Examples of filter aids include organic compounds such as diatomaceous earth, adiaphorous clay or pearlite, and silicates such as calcium silicate, aluminum silicate and magnesium silicate. Other filter aids include activated carbon, which may be employed to remove objectionable colors from the cooking oil and eliminate odor-causing components, and alkalis, which may be added to increase the pH of the cooking oil.

Generally, the amount of contaminants removed during the filtration process depends on the type of filter material used, the type and extent of filter aids used and the filtration cycle time.

Although filters of polyester and nylon felt materials have been employed for solid-fluid separation in wet and dry applications, the use of such materials for filtering cooking oils has not been practiced, especially as a part of a vacuum filtration process, because the relatively high cooking temperatures involved are generally at or above the recommended application temperatures for such materials. A survey of published information of manufacturers or distributors of non-woven polyester felt material, including Lantor Advanced Materials Group, National Nonwovens, Western Nonwovens, Inc., Southern Felt Company, Inc., Knowlton Specialty Papers, Inc., American Industrial Felt & Supply, and Sutherland Felt indicates that all of these manufacturers and distributors do not contemplate any application (filtration or otherwise) of polyester felt material in a high temperature environment such as is typically seen in frying operations. Furthermore, such manufacturers do not encourage the use of polyester felt materials in filtration applications (either wet or dry) at temperatures commonly encountered in deep-fat frying. Thus, for example, Sutherland Felt Company, a manufacturer of synthetic and other felts, recommends a filter application temperature no higher than 149 C. (300 F.) and American Felt & Filter Company recommends a continuous application temperature (in dry applications) no higher than 132 C. (270 F.).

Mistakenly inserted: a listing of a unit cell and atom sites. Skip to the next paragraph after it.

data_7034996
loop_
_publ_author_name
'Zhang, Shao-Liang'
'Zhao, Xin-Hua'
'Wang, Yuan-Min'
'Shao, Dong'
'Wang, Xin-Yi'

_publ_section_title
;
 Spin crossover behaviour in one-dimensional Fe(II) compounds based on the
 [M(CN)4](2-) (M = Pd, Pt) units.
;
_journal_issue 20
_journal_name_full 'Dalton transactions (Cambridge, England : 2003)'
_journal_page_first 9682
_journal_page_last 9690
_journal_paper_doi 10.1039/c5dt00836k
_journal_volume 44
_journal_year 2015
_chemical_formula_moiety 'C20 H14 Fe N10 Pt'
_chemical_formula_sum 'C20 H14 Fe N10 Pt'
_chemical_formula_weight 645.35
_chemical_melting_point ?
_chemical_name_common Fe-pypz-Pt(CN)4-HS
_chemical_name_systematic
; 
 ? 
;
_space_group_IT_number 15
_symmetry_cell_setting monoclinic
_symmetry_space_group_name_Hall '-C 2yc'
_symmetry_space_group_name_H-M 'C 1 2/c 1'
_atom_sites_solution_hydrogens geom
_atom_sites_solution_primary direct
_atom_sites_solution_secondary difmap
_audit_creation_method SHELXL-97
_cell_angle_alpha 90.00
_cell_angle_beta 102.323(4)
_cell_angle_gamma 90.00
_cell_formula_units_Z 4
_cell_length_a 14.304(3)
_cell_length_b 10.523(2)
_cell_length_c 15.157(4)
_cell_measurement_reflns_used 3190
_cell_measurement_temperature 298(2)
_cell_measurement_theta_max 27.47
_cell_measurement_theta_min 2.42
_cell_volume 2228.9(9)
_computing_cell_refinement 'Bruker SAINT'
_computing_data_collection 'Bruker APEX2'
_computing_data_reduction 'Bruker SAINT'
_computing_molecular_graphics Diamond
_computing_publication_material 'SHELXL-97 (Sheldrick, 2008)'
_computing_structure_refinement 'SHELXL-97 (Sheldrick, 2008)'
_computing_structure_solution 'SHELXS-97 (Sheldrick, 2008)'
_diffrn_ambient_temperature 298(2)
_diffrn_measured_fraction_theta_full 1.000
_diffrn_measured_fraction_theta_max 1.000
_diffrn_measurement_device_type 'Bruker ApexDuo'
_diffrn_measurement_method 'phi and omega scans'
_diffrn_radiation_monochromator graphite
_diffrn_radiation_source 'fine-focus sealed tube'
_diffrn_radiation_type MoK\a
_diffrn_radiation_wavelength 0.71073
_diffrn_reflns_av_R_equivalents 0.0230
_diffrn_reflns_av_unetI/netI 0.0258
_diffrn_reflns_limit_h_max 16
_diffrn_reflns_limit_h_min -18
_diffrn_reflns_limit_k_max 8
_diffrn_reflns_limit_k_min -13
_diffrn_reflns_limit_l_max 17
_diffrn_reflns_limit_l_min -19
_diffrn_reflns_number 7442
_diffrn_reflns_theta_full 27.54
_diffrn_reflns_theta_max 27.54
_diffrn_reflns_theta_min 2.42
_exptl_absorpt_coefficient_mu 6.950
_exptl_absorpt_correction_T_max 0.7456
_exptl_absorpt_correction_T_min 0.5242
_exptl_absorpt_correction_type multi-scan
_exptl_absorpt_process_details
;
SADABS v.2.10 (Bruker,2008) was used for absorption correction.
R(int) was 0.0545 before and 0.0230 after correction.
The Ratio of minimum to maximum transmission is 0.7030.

It would be desirable if a filter material could be provided for deep-fat frying operations that would be more efficient than conventional filter materials. It would also be desirable if such a filter material could be provided that would increase the useful life of cooking oils used in such operations.

ADVANTAGES OF A PREFERRED EMBODIMENT OF THE INVENTION